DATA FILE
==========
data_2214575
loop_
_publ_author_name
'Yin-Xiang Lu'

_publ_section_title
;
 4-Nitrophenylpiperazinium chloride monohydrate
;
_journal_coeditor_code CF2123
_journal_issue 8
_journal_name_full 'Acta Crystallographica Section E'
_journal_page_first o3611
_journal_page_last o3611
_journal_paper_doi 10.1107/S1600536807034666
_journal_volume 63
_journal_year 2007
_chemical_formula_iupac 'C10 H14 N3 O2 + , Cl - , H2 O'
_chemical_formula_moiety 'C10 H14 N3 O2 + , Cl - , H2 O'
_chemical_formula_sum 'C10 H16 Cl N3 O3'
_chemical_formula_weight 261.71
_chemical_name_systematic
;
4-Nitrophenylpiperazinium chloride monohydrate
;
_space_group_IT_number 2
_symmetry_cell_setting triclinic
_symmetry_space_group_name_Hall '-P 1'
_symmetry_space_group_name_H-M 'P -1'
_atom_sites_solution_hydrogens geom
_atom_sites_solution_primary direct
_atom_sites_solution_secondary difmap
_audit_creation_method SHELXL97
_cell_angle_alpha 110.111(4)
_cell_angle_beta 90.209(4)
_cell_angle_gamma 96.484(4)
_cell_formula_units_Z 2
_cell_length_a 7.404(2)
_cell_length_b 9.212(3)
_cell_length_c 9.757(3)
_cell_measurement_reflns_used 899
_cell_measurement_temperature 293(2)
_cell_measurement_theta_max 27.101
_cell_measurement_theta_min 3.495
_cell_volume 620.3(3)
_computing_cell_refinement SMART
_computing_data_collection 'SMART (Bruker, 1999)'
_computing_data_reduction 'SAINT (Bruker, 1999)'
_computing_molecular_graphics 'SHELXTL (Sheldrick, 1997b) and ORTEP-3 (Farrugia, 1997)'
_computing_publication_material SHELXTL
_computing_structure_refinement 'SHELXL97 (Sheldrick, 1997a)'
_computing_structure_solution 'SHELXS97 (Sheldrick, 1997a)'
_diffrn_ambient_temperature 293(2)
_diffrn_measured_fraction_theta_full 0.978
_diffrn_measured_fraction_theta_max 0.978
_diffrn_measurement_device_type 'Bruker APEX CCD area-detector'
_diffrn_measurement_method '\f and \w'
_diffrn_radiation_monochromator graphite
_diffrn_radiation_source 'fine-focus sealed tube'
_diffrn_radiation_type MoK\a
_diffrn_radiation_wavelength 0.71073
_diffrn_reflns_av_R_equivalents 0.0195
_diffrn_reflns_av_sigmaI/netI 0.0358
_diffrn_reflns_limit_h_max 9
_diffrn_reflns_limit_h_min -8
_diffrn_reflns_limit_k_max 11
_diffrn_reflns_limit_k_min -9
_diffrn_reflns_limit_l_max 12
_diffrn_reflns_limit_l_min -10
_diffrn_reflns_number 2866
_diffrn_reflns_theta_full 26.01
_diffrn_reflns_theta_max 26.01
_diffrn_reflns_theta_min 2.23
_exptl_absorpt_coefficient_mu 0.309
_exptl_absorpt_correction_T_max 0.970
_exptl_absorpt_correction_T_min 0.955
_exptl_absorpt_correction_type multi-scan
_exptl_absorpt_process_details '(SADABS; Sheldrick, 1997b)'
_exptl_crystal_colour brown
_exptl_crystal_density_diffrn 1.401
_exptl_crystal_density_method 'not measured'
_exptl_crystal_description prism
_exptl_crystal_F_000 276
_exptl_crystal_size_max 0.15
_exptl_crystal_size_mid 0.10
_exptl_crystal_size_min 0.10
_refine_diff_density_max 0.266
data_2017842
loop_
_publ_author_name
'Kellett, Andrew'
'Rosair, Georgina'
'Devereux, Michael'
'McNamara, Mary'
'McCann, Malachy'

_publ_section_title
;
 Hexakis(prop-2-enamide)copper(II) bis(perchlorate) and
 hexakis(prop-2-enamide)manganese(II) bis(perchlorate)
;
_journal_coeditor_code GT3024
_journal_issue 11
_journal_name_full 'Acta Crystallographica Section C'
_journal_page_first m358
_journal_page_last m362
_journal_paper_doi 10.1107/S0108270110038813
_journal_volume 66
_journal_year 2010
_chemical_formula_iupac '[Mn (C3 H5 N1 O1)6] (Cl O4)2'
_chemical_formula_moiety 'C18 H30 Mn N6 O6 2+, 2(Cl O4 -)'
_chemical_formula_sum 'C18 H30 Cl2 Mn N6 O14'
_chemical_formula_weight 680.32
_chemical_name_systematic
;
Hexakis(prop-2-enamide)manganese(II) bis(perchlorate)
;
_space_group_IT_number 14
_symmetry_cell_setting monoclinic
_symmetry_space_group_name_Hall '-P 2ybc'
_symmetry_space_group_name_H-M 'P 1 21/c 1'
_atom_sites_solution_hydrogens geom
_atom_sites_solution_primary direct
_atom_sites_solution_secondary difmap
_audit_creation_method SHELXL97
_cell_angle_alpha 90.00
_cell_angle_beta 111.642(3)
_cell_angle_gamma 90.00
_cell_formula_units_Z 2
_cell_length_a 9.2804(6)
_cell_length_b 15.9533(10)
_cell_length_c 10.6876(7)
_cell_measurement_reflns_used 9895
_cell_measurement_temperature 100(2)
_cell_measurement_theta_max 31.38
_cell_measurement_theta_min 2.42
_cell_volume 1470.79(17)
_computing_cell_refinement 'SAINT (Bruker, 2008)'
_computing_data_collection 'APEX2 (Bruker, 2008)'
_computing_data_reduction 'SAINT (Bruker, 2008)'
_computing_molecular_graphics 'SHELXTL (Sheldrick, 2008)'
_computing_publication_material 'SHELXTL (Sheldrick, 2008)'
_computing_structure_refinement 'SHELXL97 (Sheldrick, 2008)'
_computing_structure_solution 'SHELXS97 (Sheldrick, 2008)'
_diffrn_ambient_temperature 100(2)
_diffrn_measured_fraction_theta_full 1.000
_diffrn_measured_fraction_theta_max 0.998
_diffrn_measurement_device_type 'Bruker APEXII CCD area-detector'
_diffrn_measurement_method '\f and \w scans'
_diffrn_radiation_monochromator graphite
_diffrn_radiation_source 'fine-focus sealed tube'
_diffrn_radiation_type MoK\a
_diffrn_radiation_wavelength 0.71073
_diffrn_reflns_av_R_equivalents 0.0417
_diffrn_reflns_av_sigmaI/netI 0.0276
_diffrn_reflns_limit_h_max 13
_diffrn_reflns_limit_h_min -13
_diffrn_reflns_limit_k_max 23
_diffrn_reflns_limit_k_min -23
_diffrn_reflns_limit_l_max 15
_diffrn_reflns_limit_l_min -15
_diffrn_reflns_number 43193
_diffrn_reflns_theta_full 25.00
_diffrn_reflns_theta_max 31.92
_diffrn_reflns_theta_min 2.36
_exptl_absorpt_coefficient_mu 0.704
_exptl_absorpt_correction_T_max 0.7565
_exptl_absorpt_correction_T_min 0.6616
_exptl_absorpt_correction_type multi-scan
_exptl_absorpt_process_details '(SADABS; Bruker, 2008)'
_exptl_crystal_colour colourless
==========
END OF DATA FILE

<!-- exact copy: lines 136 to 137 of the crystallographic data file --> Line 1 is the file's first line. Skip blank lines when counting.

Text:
_computing_cell_refinement 'SAINT (Bruker, 2008)'
_computing_data_collection 'APEX2 (Bruker, 2008)'